“Influencers pay double.”
That’s the blunt message ice cream truck owner Joe Nicchi has for so-called social media “influencers” propositioning him with promises of online exposure in exchange for free treats.
Nicchi and his wife have been operating two vintage 1960s-era Mister Softee ice cream trucks in the Los Angeles area since 2014, after noticing a gap in the market.
“There was nothing like it out here,” Nicchi told CTVNews.ca during a telephone interview on Thursday. “It’s a very green juice town and low-fat frozen yogurt and all that so we were looking for something that reminded us of back home.”
Home is upstate New York for Nicchi, whose father operates several restaurants there, serving homemade soft-serve ice cream. It’s the same recipe Nicchi has been offering West Coast customers since March 2014 when he launched CVT Soft Serve.
Since then, the aspiring actor’s business has taken off earning praise from local food journalists and even winning LA Weekly’s best food truck in the city in its first year.
That hype is part of the reason, Nicchi suspects, numerous social media influencers, each claiming to have thousands of followers, have approached him since CVT Soft Serve opened.
“They’ll just walk up and say ‘Hey, my name is blah blah blah on Instagram. I’m not sure if you know me. I have 60,000 followers. I could put a picture of your ice cream on my story if you want to hook me up,’” Nicchi said.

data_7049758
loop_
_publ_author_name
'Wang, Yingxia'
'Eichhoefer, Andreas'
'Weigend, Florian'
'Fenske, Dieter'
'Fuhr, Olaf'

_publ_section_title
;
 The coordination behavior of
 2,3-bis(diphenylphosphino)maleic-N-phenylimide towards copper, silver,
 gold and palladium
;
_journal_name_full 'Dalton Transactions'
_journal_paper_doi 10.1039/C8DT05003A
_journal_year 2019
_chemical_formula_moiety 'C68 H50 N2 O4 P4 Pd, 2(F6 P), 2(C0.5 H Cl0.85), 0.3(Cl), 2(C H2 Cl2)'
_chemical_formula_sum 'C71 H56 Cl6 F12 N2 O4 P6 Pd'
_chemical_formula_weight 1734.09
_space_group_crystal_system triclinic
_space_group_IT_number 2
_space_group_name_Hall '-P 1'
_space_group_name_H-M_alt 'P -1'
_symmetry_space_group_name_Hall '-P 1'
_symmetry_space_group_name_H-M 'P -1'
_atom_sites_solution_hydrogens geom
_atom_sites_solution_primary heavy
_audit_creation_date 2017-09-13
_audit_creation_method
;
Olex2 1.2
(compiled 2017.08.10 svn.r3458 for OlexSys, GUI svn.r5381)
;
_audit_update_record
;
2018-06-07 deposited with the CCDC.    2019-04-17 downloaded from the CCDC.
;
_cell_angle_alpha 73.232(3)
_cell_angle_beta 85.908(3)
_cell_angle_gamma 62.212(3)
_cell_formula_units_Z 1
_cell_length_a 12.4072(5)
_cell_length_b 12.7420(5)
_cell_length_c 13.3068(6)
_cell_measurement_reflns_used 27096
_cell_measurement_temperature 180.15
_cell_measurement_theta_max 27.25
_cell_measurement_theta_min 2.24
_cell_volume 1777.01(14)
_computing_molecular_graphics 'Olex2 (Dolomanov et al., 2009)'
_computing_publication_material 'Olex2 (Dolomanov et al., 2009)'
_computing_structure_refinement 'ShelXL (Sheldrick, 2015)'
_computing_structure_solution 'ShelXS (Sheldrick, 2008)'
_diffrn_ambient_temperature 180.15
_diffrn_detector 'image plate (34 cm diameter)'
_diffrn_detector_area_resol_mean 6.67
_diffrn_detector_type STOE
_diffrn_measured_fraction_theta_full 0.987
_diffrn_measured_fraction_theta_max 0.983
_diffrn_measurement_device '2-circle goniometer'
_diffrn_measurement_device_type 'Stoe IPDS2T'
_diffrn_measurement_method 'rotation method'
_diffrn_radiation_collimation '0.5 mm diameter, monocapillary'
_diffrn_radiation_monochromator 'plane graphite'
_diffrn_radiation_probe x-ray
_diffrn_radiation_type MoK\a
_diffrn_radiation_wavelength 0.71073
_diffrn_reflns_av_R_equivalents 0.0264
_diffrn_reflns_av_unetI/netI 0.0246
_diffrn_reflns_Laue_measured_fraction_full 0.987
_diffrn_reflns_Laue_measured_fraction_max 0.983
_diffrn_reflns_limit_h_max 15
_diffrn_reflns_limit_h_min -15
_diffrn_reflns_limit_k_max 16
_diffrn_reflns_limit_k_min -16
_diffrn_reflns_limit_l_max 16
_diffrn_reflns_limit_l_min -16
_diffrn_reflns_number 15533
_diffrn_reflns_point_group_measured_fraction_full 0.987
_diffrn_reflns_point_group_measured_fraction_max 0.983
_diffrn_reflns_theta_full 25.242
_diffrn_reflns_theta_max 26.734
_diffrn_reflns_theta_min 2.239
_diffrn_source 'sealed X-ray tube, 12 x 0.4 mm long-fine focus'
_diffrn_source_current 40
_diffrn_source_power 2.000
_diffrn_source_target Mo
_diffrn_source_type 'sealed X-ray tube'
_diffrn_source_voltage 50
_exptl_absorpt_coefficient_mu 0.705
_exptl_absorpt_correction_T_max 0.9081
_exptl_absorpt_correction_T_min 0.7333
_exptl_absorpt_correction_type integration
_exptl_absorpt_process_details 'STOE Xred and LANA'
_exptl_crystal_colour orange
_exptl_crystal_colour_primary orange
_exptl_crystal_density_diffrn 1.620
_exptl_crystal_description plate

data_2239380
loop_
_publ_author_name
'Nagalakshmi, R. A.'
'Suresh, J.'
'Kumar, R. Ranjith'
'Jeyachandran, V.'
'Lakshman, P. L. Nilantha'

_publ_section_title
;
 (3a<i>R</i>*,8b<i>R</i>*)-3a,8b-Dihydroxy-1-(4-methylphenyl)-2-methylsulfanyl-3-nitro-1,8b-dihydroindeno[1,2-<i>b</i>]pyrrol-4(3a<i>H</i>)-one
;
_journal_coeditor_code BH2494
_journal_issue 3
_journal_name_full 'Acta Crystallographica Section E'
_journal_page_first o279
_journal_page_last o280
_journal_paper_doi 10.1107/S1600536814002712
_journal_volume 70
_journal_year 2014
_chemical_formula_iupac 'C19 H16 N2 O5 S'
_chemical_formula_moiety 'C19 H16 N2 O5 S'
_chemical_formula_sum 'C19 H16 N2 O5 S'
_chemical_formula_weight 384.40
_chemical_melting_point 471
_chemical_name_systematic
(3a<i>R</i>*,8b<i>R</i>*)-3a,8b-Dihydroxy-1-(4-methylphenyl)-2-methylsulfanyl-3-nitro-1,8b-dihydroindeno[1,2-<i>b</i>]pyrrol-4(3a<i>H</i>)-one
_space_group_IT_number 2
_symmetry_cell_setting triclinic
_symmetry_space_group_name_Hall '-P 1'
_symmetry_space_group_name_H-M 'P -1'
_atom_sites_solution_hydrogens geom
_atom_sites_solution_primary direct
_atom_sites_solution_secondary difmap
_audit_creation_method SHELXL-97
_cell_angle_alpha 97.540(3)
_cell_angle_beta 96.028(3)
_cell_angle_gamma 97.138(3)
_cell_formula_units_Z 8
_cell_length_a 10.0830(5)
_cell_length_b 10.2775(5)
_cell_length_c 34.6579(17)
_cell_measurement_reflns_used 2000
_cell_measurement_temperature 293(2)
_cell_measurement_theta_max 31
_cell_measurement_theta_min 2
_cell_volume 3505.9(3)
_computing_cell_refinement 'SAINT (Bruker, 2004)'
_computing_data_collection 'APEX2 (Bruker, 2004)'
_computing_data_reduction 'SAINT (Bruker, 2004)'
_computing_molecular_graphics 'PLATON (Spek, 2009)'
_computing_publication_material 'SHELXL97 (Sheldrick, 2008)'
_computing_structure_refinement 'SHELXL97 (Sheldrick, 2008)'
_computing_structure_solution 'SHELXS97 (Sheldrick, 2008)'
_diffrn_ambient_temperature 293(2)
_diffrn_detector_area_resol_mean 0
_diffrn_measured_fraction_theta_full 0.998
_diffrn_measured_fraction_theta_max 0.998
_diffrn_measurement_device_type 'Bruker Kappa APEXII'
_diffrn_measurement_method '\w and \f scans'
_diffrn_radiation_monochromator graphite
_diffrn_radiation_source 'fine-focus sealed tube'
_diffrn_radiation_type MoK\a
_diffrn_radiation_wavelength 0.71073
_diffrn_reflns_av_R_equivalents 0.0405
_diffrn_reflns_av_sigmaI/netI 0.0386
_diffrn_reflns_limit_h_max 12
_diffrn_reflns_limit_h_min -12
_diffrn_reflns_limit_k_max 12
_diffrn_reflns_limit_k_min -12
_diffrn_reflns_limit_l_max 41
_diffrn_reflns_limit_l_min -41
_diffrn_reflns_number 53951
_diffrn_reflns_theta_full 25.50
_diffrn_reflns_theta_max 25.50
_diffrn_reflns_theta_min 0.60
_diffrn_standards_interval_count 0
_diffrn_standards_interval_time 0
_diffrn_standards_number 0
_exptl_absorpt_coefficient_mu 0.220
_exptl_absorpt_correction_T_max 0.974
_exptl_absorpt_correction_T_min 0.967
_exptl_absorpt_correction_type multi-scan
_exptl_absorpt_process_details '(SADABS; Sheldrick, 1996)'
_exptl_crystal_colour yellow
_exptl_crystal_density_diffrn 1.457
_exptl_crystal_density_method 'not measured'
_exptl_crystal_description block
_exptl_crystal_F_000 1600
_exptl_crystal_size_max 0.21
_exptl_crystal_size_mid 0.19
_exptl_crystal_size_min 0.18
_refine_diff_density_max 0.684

The father-of-two said he’s received about one or two inquiries a week from “influencers” interested in copping a free cone.
“I’m like, ‘Are you out of your mind? This is $4,” he recalled.
Nicchi said he also receives regular emails from people who want him to cater events for free in exchange for “exposure” online.
“They love to use the word exposure,” he said. “They’ll promise me all of this social media exposure in exchange for taking care of them and giving them all free ice cream.”
What’s more, Nicchi said the majority of people reaching out to him weren’t even real influencers on social media.
“You can purchase followers. You can purchase likes and comments,” he said. “I’m sure there’s legit influencers out there, I just haven’t come across any in our business.”
‘Enough is enough’
After consistently turning down their offers for years, Nicchi said he reached a breaking point when he received an invite to cater a 300-person party for free.
“I said ‘Enough is enough,’” he recalled.
On Sunday, Nicchi made a sign with the text “Influencers pay double” and hung it on his ice cream truck’s window as they served customers in Melrose.
“I put it on the truck just so if anyone showed up at the truck and started their whole spiel, I could just point to it or hopefully they would see the sign and not even pitch me their ridiculous idea,” he said.
“The last two days have been crazy,” he said. “The irony is not lost on me whatsoever. I’m basically getting exposure for bashing people that were promising me exposure.”
Nicchi said he thinks he struck a chord with other small business owners who have been unhappy with the increase in “influencers” demanding free services for online shout outs.
“It’s thrilling for my wife and I,” he said. “It’s great for our business to get the name out there, but it’s also exciting that we can expose what they’ve been doing, the influencers.”